Maybe it was a good will gesture by the Blue Jays to sway Masahiro Tanaka to come to Toronto? Or perhaps it was just a coincidence. But something seems kind of fishy to me.

As crazy as it sounds, Kawasaki could provide some semblance of an edge for the Toronto Blue Jays in negotiations with Masahiro Tanaka. His signing is not contingent on keeping Munenori Kawasaki on the roster, but Kawasaki could help bridge the gap.

When going up against the limitless pocketbooks of the New York Yankees or Los Angeles Dodgers, or perennial contenders like the St. Louis Cardinals or Texas Rangers, the Toronto Blue Jays need any edge they can get.

And if it comes in the form of Munenori Kawasaki, then so be it.

Editor's note: this is when I finally woke up and realized just how crazy it is to think Munenori Kawasaki could somehow lure Masahiro Tanaka to come to the Blue Jays.

Actually, come to think of it ... the Blue Jays are hardly in a unique position; the Yankees have two Japanese players (Hiroki Kuroda, Ichiro), the Red Sox have a pair (Koji Uehra, Junichi Tazawa), and the Dodgers, Royals, Rangers, Mariners and Cubs also have a Japanese player on their roster.

Also, it's pretty presumptuous to assume one Japanese player would be enough to persuade another to sign a sizable contract with the same team. And very rarely in baseball does one contract signing ever predicate another.

The only instance I can think of is Dave Winfield signing with the Blue Jays on the heels of Jack Morris doing the same. Winfield did so partially on the grounds that Jack Morris inked a free agent deal with the Blue Jays just one day prior.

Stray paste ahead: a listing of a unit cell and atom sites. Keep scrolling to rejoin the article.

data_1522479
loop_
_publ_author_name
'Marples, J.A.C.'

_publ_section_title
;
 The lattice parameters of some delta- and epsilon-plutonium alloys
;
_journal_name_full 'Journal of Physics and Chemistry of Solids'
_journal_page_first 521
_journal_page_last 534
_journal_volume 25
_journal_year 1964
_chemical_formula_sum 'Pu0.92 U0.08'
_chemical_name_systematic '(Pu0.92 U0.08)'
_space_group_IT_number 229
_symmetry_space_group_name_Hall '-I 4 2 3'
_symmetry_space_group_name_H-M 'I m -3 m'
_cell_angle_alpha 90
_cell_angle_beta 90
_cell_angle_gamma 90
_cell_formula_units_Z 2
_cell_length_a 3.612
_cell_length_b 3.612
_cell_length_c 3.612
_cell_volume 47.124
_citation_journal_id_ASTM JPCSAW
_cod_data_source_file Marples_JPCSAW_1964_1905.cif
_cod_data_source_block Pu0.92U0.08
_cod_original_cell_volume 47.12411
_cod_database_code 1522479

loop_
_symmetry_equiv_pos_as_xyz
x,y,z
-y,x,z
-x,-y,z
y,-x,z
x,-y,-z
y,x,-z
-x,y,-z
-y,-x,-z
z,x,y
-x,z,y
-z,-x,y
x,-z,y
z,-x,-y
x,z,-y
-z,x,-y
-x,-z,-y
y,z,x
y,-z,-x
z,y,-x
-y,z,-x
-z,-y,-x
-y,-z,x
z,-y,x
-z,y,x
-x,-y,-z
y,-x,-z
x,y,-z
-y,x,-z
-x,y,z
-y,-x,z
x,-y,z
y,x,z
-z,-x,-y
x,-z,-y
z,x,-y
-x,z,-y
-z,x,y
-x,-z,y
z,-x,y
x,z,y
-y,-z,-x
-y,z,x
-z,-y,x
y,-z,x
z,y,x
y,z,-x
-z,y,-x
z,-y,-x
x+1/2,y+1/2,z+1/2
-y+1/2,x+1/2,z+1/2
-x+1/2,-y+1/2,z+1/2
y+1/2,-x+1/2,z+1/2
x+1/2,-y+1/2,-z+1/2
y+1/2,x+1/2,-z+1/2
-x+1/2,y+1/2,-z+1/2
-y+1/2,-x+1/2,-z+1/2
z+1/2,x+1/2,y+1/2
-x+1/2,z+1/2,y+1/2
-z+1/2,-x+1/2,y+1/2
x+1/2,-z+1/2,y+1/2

And that particular scenario is completely different than that of Masahiro Tanaka. Dave Winfield considered the Blue Jays because another elite player thought he could win a World Series in Toronto.

The Blue Jays signing Munenori Kawasaki to a minor league deal isn't exactly banging down the doors to bring in any elite free agents this time around .. nor should it.

So if the Blue Jays are planning on using Munenori Kawasaki as a Japanese ambassador to Masahiro Tanaka, there are seven other teams out there who could very well do the same.

And is it really conceivable Masahiro Tanaka would potentially turn down millions of dollars somewhere else just to play with a guy that he played against in Japan? It's not like he and Kawasaki were even teammates ... if anything, they may just be acquaintances.

Well ... there goes that idea.

I guess Munenori Kawasaki isn't the key to signing Masahiro Tanaka after all. Maybe sending Tanaka a fruit basket would be a better idea instead?

Fun with FanGraphs Fielding Charts: Blue Jays Infielders

Monday, December 23, 2013  |  by 

It looks like the fine folks at Fan Graphs have bestowed all the good little baseball fans an early Christmas gift; none other than offensive and fielding spray charts.

You've likely seem random spray charts throughout Twitter the past week, and I have to say these charts are quite fascinating. Offensive spray charts are one thing, but these defensive spray charts have opened up a whole new window into defensive analysis.

For the most part, I think these spray charts reaffirm what we already know; really good fielders are really good fielders, and poor fielders are poor fielders. There may be a few pleasant surprises in the bunch, but mostly it's fairly consistent across the board.

It's safe to say defense was one area where the 2013 Toronto Blue Jays were severely lacking. One can point to new infielders adjusting to playing on the Rogers Centre turf, but overall defense was not at a premium.